Nels Cline: New Monastery: A view into the music of Andrew Hill. 2006. Cryptogramophone: CG130.
Nels Cline: guitar, effects
Bobby Bradford: cornet
Ben Goldberg: clarinets
Andrea Parkins: accordion, effects
Devin Hoff: contrabass
Scott Amendola: drumset, percussion
Alex Cline: percussion
One striking thing about the sound of these Andrew Hill compositions (plus a couple of Nels Cline originals in the mold of Andrew Hill's compositional sensibility) is the absence of piano. Hill's music takes so many interesting twists and turns in its arrangements and it isn't difficult to separate his ideas from the instrument he played. But with accordion as the only keyboard instrument in the mix - and Ben Goldberg's bass clarinet work having remarkable similarity to one-time Hill collaborator Eric Dolphy - this ensemble takes the music of Andrew Hill into a slightly different timbral direction and celebrates it with vigor. The effects employed by Nels Cline and Andrea Parkins never overwhelm the overall sound, but actually blend in a manner consistent with the aesthetic freedom and arranging pathos that makes this "view into" such a compelling listen.
The Bad Plus: Suspicious Activity? 2005. Columbia: CK 94740.
Reid Anderson: bass
Ethan Iverson: piano
David King: drums
Suspicious? With an emphasis on activity this piano trio has no fear of drilling into a deep rhythmic vein while allowing for surprising twists within these arrangements that leave a groove that's anything but mindless. While "Anthem for the Earnest" still has the most immediate appeal of anything I've heard over the past few years I'm starting to find interesting details that deliver considerable pleasure in "Prehensile Dream" and "Lost of Love."
Michael Zerang: Cedarhead. 2006. Al Maslakh: 06.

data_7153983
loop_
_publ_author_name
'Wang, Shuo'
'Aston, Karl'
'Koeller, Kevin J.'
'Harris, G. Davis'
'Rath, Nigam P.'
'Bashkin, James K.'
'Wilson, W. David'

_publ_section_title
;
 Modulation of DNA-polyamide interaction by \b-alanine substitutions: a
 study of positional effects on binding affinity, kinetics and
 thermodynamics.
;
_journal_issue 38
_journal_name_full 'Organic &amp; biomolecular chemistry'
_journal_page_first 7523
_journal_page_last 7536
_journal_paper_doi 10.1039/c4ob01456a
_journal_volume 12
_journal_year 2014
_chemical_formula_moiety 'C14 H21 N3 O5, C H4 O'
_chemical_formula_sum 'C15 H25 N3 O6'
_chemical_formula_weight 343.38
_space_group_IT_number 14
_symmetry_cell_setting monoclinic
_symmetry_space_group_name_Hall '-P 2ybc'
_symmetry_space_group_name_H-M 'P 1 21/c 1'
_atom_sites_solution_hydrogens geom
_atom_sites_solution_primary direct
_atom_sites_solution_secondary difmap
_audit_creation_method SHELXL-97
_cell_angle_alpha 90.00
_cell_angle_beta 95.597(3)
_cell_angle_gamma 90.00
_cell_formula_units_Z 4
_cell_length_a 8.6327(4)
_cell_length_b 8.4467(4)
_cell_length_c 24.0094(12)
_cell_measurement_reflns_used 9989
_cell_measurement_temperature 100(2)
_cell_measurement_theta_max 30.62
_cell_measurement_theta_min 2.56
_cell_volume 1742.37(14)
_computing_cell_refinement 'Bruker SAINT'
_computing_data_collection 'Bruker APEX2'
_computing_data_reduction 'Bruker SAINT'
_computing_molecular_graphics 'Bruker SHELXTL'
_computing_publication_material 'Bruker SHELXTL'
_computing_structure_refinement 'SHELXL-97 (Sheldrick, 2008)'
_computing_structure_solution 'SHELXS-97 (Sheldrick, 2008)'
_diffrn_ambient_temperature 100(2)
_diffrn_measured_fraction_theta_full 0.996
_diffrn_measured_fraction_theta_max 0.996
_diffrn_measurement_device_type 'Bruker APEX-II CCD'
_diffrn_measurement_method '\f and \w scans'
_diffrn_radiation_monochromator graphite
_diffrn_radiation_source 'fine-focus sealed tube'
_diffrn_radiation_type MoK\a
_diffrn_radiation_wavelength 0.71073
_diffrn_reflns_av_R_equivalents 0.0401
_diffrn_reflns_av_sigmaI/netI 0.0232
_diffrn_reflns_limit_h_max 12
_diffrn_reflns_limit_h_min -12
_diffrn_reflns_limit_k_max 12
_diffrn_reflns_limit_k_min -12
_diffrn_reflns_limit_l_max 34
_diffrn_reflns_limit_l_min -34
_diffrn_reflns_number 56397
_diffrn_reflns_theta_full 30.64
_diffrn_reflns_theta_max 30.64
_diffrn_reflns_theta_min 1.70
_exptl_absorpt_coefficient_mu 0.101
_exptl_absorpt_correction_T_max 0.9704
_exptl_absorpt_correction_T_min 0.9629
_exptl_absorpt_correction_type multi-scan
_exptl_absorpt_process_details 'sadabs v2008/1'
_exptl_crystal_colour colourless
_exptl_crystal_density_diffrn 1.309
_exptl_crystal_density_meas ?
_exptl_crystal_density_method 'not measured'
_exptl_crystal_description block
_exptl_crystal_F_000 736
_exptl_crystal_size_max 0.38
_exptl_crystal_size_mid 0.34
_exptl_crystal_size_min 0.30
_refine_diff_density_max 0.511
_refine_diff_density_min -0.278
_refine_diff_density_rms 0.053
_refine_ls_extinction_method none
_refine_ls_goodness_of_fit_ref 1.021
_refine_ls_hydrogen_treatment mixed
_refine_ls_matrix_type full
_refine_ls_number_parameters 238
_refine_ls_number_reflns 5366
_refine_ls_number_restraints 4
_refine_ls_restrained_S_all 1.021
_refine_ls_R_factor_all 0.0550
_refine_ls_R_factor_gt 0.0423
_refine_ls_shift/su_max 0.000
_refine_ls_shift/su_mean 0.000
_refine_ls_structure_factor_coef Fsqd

Michael Zerang: drums
performing duets with:
Sharif Sehnaoui: electric guitar
Mazen Kerbaj: trumpet
Raed Yassin: tapes & electronics
Christine Sehnaoui: alto saxophone
Charbel Haber: electric guitar
Jassem Hindi: electronics
Bechir Saade: nay (flute)
That the creativity of the Beirut improvised music scene should have to toil within an environment of destabilizing violence and the crushing interference and indifference of competing world powers is just one of the massive cultural tragedies that continues to unfold in this part of the world. That such a vital subculture can thrive - as evidenced by the astonishing beauty found on the Al Maslakh label - is a profound testament of the perseverance and raw survival instincts of art. Chicago-based drummer Michael Zerang writes movingly about editing these master recordings from his second trip to Beirut to play with these intense and talented players as the "July War" of 2006 was unfolding. With a personal connection he had developed to a community now again under fire the documentation of Cedarhead takes on an urgency and stark sonic beauty that reverberates throughout these seven improvisations. The religious and political differences that spark such unrest seems petty compared to the artistic expression that it imperils. With generous use of extended techniques each performance finds the timbral range of drums, electric guitar, trumpet, electronics, saxophone and flute pulled closer together for an astonishing intimacy of sound between these players. The brief improvisation between Zerang and guitarist Charbel Haber mines a particularly fascinating zone of interaction and sound.